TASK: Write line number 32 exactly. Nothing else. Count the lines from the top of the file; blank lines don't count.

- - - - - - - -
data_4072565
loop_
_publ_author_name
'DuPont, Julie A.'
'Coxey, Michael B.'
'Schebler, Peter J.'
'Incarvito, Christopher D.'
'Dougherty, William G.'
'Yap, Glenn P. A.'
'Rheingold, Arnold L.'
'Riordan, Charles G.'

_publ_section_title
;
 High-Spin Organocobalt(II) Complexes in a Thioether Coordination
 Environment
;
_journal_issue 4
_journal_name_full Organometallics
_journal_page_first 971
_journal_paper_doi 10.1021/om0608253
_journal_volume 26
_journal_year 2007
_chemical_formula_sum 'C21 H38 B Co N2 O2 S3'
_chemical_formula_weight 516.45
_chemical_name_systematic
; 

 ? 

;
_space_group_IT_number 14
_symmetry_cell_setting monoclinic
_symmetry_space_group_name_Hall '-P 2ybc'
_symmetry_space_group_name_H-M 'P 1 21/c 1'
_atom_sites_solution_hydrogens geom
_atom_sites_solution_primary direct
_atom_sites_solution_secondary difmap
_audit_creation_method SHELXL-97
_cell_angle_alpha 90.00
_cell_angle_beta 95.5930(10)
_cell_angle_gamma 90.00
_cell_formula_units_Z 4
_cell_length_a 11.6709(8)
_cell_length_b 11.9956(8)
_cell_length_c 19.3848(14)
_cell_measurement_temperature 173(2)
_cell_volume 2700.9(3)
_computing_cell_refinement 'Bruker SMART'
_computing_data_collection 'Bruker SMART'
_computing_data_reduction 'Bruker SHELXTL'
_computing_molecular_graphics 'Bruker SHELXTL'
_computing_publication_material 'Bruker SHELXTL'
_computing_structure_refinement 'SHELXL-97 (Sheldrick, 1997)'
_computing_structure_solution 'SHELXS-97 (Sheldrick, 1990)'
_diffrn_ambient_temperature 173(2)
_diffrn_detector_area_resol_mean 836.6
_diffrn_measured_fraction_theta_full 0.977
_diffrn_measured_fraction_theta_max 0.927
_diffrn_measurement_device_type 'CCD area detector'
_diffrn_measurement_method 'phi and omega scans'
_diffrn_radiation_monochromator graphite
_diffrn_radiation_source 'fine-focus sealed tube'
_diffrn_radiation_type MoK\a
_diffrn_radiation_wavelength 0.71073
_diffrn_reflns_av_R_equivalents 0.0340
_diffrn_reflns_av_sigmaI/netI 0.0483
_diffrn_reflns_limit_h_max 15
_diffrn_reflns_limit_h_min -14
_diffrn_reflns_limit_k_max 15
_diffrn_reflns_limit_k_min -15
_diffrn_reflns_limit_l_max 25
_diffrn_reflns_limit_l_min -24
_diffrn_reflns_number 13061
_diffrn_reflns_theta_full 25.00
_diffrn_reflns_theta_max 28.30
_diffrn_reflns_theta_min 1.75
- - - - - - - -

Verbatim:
_symmetry_space_group_name_H-M 'P 1 21/c 1'